May 24, 2008
Nobody can recall the ceremony, but Don McLeroy made it clear yesterday that he thinks he’s been designated Kommissar of Education, ramming through a proposal altering English standards for the next decade — without debate, without even a chance to read the proposal.
It’s probably not so bad a pig in a poke as it might be — of course, no one had the chance to review it, so no one knows, really — but the processes used, worthy of Napoleon or Kruschev on a bad day, should give cause for concern.
Gotta think about this one for a while.
May 24, 2008
Today is graduation day for some of my seniors, at the school where I teach. It’s a wonderful affair, and it will be good to see them off on the next step, ceremonial though it is.
The chaos caused by graduation in this district cannot be minimized, for an odd scheduling reason. Today the seniors graduate. Tuesday, we’re back in class with everyone else, with a couple of days of instruction and finals yet to go. It’s nice to have the seniors gone — the halls are much easier to navigate, the juniors are already stepping up, the sophomores and freshmen suddenly realize the work they do leads to something — but the schedule seems out of whack.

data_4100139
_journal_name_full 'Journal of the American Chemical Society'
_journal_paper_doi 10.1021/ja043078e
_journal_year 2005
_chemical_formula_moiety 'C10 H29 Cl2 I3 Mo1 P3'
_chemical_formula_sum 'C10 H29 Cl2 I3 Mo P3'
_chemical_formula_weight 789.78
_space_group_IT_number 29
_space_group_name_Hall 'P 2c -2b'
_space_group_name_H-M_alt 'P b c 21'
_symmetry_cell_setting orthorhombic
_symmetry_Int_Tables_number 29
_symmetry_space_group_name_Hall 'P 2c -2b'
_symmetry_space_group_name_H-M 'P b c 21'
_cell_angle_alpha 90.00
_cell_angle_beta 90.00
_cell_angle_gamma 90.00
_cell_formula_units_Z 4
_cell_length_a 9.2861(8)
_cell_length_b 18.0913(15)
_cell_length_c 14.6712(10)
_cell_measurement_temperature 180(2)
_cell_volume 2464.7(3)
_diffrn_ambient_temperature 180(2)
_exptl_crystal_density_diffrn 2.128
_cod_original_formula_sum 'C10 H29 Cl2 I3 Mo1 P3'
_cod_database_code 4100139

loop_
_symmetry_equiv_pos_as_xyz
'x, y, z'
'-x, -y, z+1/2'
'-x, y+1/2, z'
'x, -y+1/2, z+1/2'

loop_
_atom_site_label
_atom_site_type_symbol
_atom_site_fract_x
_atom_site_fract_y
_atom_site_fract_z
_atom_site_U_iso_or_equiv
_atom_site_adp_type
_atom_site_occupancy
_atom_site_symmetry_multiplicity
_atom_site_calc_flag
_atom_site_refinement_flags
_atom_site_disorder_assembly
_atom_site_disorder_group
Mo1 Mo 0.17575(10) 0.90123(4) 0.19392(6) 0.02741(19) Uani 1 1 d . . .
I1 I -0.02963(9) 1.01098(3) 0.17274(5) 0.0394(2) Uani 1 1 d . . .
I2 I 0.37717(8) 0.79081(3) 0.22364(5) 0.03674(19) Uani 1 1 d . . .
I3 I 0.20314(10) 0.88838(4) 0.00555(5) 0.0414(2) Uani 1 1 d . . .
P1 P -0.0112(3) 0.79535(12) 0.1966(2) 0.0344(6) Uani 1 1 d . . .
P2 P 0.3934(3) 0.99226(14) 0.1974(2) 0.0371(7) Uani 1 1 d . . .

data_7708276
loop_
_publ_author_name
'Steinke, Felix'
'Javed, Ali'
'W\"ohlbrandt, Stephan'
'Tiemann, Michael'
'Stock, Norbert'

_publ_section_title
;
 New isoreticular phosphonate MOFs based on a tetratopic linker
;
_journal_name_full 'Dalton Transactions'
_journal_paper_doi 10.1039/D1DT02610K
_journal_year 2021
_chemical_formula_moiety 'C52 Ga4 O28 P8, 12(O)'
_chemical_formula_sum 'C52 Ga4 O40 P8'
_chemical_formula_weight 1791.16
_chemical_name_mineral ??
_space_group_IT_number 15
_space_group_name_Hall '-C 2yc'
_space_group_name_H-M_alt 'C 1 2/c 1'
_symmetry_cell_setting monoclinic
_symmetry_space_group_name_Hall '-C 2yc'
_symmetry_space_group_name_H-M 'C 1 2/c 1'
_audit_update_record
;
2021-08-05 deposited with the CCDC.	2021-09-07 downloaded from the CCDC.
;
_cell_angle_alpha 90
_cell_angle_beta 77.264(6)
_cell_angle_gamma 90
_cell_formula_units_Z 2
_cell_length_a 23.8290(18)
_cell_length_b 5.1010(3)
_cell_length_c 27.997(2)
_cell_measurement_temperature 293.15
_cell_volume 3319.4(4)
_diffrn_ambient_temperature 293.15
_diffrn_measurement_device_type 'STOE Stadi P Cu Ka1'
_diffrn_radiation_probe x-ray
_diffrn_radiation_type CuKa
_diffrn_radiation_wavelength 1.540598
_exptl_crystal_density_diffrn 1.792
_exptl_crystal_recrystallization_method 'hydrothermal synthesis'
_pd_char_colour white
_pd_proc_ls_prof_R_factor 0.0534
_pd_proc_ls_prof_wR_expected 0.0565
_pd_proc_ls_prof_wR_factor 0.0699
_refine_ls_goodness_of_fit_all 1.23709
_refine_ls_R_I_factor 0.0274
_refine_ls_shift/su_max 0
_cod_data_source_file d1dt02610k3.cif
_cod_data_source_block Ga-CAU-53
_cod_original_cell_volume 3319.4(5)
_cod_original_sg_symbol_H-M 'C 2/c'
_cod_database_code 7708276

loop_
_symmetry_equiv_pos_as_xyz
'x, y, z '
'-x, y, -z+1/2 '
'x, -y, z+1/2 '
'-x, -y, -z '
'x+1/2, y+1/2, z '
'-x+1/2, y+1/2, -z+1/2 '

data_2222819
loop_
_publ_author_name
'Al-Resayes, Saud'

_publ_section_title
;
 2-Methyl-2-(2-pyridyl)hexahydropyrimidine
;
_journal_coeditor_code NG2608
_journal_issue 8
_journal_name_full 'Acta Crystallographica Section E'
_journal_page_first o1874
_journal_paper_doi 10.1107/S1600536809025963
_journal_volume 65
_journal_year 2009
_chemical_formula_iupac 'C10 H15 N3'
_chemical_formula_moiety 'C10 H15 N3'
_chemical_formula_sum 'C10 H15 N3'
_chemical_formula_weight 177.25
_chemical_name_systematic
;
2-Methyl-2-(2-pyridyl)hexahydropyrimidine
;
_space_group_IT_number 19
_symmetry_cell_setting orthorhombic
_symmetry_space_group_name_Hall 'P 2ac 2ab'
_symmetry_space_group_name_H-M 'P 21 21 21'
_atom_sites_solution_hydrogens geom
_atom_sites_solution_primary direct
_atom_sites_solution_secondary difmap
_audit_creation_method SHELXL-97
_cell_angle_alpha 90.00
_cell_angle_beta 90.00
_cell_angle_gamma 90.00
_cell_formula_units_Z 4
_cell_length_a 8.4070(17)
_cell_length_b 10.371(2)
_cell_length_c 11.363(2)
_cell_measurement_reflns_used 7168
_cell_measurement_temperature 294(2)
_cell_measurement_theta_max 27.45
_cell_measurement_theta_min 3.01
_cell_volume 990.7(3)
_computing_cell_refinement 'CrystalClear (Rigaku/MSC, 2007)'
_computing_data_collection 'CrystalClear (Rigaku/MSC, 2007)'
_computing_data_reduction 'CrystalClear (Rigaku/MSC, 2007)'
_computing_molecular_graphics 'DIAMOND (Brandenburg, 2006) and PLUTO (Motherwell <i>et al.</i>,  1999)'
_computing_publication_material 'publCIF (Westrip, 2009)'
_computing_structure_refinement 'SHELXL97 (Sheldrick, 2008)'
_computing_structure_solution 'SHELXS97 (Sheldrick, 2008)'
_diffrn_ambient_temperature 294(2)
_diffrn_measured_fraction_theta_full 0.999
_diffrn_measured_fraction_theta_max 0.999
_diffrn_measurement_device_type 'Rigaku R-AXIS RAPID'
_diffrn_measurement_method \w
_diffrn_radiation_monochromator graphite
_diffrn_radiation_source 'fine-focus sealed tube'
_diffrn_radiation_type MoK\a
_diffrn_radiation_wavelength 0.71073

I’m trying to adapt.
This year our family has multiple graduations — well, two. Younger son James graduates in a bit over a week, assuming he gets in a mass of work in classes that appeared after the state tests (for which he was exempt because he passed them all the previous year), and after more AP tests than I thought humanly possible.
James’ school held a ceremony and reception for the top 11% of the graduates, 75 kids who may be in the top 10% (a magic number in Texas because it guarantees admission to Texas colleges). Texas colleges won a majority of the plans of the graduates, but there was an impressive number of students off to out-of-state schools of high repute. (James is off to Lawrence, in Wisconsin.)
I wake up in a cold sweat. Clearly we must have done something right, as parents of graduating kids, as teachers of graduating kids. What was it?